Hey there, time traveller!
This article was published 17/4/2011 (4095 days ago), so information in it may no longer be current.
THIS past Tuesday marked the 50th anniversary of the first mission to space -- when cosmonaut Yuri Gagarin completed an orbit of the Earth in a Russian spacecraft on April 12, 1961.
Chris Hadfield, the first Canadian to walk in space, shuttled into Winnipeg to mark the occasion, paying tribute to the late cosmonaut with talks Tuesday at the Manitoba Museum and Chief Peguis Junior High about his experiences in space and what it takes to become an astronaut.
Hadfield was the first Canadian astronaut to perform a spacewalk when he installed Canadarm2 on the International Space Station (ISS) on April 19, 2001. His next mission is set to launch in December 2012, where he will become the first Canadian to command the ISS when he takes part in Expedition 34/35.
Hadfield studied mechanical engineering at Royal Military College and has a Master of Science in aviation systems from the University of Tennessee.
The 52-year-old father of three, who grew up on a corn farm in Milton, Ont., is currently on a four-city tour of Canada, and sat down with the Free Press to answer some fun questions, including his thoughts on food, music and love.
Q: If you didn't become an astronaut, what other career would you have chosen?
A: If I got to be a test pilot, and then didn't get selected as an astronaut, I was going to go back and get my PhD and work at one of the universities where they have teaching and flying programs as a teaching test pilot. I think that's what I would have ended up as some kind of engineering and flying (career), but I've loved every job I've ever had. I'm extremely lucky.
Q: Describe what space food tastes like.
A: Your tastebuds are suppressed because of the fluid shift. It's like having a head cold. So a lot of the food is over spicy, with extra horseradish, extra piquante sauce, extra salt and pepper on it, just so it has more flavour. And we have to trade that off because too much salt, of course, is bad for you, especially up there where you have less fluid in the body. The food's OK, just reheated food, like ours is. I wouldn't go to space for the food.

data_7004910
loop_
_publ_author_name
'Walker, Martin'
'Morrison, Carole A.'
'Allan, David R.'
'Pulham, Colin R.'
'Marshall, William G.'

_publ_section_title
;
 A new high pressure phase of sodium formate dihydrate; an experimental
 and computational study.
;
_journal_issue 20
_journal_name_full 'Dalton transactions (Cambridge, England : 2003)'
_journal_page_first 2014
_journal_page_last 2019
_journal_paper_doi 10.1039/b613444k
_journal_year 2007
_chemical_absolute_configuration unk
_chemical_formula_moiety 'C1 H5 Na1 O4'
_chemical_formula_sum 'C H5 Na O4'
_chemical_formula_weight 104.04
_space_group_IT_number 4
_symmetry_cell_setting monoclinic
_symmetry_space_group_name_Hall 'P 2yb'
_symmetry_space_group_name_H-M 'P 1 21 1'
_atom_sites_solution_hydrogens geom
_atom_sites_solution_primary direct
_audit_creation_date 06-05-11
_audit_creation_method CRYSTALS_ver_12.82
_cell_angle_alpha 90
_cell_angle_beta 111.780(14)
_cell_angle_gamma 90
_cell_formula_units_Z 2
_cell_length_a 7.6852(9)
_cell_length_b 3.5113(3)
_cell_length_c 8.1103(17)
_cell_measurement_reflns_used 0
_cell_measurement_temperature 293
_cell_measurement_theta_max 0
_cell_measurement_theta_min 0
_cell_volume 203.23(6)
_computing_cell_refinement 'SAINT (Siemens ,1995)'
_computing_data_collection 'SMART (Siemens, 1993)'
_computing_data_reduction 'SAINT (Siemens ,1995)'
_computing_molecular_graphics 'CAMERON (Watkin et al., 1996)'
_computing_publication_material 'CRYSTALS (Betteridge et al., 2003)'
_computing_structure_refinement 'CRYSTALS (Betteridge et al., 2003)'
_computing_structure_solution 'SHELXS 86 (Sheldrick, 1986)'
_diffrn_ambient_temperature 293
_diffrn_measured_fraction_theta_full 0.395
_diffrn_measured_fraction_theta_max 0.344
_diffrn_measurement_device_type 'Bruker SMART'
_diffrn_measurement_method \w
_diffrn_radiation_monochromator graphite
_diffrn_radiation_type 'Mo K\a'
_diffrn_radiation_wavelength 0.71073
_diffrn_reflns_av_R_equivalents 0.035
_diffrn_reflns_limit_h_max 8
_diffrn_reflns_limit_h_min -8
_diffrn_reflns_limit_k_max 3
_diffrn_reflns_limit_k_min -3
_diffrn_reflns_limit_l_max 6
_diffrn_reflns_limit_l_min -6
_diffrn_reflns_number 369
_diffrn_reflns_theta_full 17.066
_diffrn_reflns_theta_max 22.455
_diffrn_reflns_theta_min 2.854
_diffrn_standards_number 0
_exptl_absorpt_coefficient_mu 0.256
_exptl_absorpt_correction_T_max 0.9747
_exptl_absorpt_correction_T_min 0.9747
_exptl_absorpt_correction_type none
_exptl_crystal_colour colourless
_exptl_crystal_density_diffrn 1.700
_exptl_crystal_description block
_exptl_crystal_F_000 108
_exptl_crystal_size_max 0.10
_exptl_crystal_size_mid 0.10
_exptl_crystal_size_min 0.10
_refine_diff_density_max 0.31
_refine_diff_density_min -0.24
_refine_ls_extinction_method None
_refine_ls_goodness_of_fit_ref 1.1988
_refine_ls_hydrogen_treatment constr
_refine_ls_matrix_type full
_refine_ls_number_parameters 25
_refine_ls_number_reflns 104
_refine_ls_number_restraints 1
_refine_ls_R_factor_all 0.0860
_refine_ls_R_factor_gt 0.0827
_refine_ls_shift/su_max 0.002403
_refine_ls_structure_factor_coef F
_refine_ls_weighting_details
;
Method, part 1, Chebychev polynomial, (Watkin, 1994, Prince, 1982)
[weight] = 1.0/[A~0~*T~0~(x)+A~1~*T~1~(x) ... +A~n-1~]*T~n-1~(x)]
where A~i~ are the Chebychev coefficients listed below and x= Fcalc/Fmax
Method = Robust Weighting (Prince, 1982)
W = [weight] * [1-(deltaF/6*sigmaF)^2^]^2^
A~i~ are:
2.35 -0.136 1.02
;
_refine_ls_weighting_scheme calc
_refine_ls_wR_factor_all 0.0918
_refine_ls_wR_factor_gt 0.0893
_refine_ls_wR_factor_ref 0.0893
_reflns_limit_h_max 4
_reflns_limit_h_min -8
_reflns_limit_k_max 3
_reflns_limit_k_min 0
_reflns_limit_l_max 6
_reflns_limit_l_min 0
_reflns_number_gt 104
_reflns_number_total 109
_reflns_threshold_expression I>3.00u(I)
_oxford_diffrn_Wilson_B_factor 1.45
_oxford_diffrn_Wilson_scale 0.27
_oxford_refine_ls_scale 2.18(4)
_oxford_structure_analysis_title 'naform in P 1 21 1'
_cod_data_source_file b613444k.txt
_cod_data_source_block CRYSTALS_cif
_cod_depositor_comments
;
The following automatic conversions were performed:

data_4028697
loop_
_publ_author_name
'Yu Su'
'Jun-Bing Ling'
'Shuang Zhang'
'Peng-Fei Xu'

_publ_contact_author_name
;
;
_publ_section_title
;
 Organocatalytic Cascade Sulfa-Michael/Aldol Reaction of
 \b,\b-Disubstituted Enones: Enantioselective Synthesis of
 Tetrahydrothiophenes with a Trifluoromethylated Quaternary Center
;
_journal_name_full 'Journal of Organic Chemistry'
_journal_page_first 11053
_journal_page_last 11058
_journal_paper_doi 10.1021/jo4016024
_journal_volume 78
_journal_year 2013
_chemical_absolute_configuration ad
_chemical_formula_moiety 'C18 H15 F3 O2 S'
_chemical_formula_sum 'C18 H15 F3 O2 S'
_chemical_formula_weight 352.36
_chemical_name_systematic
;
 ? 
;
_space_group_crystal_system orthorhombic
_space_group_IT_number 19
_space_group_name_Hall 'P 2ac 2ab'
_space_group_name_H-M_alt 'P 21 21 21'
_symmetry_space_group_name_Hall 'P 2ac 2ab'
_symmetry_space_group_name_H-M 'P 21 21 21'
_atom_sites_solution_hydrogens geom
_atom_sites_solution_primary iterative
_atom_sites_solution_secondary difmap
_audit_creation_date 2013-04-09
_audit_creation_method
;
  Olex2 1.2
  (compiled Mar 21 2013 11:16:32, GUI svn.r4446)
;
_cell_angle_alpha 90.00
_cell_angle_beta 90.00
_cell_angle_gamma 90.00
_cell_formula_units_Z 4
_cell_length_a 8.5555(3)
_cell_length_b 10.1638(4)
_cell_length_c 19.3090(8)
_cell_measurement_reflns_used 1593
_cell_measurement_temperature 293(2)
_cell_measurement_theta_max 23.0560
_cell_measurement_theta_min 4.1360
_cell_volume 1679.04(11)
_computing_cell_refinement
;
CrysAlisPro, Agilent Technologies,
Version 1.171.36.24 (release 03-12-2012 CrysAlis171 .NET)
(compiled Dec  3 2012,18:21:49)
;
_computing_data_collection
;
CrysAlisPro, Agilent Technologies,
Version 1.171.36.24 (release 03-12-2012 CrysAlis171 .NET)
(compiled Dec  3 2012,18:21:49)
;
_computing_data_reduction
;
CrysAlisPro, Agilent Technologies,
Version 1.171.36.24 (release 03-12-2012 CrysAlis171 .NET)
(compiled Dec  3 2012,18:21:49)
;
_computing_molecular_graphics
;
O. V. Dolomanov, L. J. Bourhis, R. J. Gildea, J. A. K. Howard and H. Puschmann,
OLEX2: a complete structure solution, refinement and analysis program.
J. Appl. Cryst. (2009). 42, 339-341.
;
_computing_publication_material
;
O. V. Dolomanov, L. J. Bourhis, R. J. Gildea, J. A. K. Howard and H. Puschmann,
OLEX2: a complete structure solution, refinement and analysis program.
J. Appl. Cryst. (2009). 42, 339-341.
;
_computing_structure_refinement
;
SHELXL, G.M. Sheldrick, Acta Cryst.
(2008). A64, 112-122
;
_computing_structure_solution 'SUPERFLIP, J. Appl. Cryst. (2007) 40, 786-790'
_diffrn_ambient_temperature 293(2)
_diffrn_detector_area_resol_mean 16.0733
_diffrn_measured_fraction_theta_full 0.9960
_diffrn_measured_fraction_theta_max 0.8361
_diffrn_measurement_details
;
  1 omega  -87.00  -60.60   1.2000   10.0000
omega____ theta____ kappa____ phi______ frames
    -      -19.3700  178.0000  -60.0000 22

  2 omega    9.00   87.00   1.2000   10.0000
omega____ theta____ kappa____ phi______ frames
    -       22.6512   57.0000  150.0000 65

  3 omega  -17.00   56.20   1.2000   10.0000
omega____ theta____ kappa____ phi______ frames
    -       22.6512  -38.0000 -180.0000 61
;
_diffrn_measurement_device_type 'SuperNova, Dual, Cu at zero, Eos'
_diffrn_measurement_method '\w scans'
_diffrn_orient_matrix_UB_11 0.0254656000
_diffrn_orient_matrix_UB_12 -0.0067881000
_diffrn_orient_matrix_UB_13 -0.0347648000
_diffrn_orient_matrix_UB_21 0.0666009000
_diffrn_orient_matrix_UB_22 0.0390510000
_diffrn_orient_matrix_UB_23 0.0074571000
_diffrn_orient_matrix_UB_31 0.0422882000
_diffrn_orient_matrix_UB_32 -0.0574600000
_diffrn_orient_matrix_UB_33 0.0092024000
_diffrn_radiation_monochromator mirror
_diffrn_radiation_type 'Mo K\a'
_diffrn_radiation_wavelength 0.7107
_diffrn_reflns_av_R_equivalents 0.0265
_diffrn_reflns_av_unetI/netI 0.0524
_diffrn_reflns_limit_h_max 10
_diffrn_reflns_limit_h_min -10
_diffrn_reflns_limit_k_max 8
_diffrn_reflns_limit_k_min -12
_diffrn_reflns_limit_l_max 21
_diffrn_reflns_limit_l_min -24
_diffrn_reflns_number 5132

Q: Of all the songs the Johnson Space Centre has played to wake the crew, what's your favourite?
A: The reason we play those songs is to wake the crew up, to rev them up, to get the day going... to give them some energy, but also maybe to represent where they are in the world and where they are in their lives. And for me, one of the songs that's been chosen the most and that I think is one of my favourites is What A Wonderful World by Louis Armstrong. (He starts singing) "Wonderful world, trees of green, red roses, too..." That one. To me, even though it's not a rock 'n' roll rev-up kind of cruise song, it's a song that just haunts you and really helps you appreciate the magic of what you're doing and what you're seeing out the window.
Q: Did you ever take voice lessons? You have a great voice.
A: I've played in bands, I front two bands. I sang with the Houston Symphony last week, actually -- an original song. It was set orchestrally. I play music a lot, I played with the Guess Who, and a bunch of different people, oddly enough.
Q: What's your favourite song to play?
A: I like songs with a haunting melody, with words that mean something. Once in a while I like playing a stupid song like Stickshifts and Safetybelts by Cake. What a great song to play, but it means nothing. I'll be writing songs in orbit and recording it, and put it all together afterwards, which I think will be an interesting way to take a snapshot of our six months up there. Not just photography, but a sound snapshot, a composing snapshot up there.
Q: How did you and your wife meet?
A: We met at a high school play. I was in a high school play, The Man Who was Coming to Dinner. I had a bit part, she was doing make-up, and stage set, and we met. She was just 14 turning 15; I was 16. We went to school in Ontario, in Oakville. White Oaks Secondary School. We've been together for 36 years, married for 30 this year. Thirtieth anniversary of the shuttle, and our thirtieth anniversary also.